Four months after announcing troop reductions in Iraq, President Bush is now sending signals that the cuts may not continue past this summer, a development likely to infuriate Democrats and renew concerns among military planners about strains on the force.
Bush has made no decisions yet on troop reductions to follow those he announced last September. But White House officials said Bush had been taking the opportunity, as he did in Monday’s State of the Union address, to prepare Americans for the possibility that, when he leaves office a year from now, the military presence in Iraq will be just as large as it was a year ago, or even slightly larger.
These officials, who spoke on condition of anonymity, said Bush wanted to tamp down criticism that a large, sustained presence in Iraq would harm the overall health of the military — a view held not only by Democrats, but by some members of his own Joint Chiefs of Staff.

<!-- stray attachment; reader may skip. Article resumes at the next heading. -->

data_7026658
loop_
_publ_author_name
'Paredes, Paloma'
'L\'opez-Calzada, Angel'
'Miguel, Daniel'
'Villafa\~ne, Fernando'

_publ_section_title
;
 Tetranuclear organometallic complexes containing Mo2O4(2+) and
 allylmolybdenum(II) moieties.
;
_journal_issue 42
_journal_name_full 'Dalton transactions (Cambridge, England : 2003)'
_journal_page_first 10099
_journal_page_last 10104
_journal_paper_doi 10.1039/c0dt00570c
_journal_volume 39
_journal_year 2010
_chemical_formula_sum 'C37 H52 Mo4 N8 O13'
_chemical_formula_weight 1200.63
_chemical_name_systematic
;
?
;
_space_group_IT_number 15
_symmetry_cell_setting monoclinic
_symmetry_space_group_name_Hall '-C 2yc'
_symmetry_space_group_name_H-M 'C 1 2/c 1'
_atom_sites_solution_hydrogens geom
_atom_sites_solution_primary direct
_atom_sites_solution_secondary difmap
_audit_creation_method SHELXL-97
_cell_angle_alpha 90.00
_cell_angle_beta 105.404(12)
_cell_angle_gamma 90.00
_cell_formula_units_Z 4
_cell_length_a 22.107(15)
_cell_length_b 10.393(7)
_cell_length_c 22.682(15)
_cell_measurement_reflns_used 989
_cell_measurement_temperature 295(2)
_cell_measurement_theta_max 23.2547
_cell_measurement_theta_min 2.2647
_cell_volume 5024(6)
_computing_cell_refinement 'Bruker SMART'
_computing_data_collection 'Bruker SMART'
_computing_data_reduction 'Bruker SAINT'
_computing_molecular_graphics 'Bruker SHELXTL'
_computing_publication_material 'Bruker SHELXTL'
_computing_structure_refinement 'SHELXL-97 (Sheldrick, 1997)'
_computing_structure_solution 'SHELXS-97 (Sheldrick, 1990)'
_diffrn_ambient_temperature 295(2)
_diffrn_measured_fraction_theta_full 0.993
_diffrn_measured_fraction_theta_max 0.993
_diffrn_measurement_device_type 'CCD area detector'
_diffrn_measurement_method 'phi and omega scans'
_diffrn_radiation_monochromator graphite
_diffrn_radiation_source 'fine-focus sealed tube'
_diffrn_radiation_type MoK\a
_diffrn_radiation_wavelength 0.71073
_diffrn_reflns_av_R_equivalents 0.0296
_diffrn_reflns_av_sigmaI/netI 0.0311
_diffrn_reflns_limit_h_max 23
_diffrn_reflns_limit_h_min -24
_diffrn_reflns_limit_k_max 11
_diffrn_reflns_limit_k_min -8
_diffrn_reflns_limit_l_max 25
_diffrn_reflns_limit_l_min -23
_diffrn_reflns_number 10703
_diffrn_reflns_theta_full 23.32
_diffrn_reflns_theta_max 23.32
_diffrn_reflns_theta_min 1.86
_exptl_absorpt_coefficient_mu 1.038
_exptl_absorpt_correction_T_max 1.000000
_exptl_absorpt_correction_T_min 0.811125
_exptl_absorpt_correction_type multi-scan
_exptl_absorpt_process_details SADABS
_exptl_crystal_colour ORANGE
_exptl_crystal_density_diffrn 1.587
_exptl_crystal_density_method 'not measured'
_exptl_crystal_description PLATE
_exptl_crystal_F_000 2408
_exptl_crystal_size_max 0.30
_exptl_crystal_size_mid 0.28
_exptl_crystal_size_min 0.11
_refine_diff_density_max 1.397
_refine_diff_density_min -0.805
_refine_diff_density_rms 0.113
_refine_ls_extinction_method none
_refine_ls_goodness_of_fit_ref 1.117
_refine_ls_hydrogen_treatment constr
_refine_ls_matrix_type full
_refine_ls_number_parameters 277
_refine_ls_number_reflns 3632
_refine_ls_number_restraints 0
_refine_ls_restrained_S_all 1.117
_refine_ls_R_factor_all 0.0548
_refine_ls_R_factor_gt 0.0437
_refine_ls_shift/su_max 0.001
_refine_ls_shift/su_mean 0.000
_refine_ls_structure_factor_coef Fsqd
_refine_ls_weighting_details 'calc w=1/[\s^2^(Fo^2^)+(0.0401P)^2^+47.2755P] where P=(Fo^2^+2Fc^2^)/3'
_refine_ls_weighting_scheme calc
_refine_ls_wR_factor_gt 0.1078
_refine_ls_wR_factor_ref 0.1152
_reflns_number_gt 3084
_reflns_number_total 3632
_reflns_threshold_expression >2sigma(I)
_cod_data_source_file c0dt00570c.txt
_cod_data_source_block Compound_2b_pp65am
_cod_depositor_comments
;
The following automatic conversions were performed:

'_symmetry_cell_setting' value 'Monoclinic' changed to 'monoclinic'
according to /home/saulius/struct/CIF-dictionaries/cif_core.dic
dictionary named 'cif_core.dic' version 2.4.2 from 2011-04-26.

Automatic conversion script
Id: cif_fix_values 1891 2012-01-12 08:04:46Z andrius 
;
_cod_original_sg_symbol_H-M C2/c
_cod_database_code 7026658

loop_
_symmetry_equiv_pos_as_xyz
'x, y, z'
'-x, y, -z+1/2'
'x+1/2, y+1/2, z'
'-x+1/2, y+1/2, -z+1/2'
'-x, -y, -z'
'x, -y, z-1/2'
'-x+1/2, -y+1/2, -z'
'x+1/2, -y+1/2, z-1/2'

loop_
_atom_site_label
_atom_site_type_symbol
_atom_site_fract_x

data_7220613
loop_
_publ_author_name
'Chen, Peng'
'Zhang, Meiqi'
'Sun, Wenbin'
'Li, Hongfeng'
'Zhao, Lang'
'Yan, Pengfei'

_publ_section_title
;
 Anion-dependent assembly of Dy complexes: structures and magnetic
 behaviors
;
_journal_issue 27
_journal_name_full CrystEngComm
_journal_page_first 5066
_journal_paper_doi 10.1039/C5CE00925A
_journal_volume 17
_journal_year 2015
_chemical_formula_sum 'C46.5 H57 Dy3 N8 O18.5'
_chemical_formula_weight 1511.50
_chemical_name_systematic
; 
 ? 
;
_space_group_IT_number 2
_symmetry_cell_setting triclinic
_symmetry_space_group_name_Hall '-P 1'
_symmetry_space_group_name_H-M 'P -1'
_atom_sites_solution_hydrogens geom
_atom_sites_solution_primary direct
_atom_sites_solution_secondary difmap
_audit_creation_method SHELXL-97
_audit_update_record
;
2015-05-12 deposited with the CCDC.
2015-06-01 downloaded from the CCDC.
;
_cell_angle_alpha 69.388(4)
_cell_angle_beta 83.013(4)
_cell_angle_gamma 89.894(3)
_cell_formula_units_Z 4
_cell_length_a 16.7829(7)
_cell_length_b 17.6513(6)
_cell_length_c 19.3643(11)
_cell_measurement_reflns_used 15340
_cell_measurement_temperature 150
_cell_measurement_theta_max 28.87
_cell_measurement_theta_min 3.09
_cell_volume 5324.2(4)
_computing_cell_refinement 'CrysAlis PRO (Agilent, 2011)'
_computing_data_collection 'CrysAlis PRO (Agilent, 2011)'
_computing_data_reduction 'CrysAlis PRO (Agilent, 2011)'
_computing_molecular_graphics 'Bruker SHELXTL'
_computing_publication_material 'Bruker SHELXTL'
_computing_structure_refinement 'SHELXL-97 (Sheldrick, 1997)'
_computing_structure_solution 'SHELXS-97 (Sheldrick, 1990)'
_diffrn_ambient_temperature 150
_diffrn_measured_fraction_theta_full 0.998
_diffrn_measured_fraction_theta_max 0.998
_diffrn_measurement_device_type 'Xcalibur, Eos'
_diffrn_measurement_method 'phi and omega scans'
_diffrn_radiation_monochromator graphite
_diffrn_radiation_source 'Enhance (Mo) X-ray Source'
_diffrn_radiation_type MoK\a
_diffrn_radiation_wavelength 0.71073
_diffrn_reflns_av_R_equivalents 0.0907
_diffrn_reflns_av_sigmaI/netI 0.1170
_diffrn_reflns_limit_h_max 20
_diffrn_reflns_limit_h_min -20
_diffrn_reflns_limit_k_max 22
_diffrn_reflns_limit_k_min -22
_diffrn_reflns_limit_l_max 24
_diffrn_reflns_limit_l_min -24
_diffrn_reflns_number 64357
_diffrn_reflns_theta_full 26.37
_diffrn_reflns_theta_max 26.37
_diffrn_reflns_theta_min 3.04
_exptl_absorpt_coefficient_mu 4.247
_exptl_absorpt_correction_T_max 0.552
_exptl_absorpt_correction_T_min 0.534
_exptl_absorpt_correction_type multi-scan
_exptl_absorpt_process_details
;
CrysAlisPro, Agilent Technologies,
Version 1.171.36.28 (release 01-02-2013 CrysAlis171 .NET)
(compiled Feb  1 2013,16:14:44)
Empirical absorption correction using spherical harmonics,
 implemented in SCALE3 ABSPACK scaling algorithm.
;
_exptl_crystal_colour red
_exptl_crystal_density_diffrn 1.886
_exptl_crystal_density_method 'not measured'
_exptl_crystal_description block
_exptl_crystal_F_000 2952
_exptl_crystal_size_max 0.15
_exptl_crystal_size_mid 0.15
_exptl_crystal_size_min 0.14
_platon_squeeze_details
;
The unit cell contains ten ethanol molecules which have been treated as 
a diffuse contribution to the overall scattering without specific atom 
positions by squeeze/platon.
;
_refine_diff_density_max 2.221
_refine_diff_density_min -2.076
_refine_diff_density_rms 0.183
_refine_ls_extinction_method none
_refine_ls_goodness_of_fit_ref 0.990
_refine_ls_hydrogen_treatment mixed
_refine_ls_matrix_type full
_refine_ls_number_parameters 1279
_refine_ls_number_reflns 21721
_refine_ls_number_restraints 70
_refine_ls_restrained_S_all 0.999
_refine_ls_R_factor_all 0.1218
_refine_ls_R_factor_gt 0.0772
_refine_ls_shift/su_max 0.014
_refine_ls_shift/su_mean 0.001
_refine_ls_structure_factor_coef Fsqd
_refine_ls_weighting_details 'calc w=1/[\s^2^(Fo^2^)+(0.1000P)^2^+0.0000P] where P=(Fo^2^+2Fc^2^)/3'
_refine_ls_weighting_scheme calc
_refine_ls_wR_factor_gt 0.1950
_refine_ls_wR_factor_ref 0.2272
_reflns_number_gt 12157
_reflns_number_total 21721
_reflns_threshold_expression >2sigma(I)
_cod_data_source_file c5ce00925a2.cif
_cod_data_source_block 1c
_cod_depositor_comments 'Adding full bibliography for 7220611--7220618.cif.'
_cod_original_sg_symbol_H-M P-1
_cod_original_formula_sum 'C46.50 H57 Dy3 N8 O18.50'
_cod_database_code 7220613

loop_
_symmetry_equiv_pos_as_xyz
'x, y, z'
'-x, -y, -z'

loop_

Within the Pentagon, senior officers have struggled to balance the demands of the Iraq war against the competing demands to recruit, train, and retain a robust and growing ground force. That institutional tension is personified by two of Bush’s top generals, David H. Petraeus, the top commander in Iraq, and George W. Casey Jr., the Army chief of staff. Petraeus’ mission is to win the war; Casey must also worry about the health of the whole Army.
“We’re concerned about the health of the force as well, but the most important thing is that they succeed in Iraq,” said one senior White House official, adding, “If the commanders on the ground believe we need to maintain the troop numbers at the current level to maintain security for a little while longer, then that’s what the president will do.”
That strong White House tilt in favor of Petraeus comes as he prepares to testify before Congress in April about the next step in Iraq. In September, based on Petraeus’ earlier recommendation, Bush announced that he intended to withdraw five combat brigades and Marine units — roughly 20,000 troops — from Iraq by July. That would leave 15 combat brigades in place.
In his address to Congress, Bush spoke of those reductions, but not of any future ones.
What a continuing commitment of 15 brigades — more than 130,000 troops — would mean for the Army as a whole is said to be a major concern of Casey, among others on the joint staff.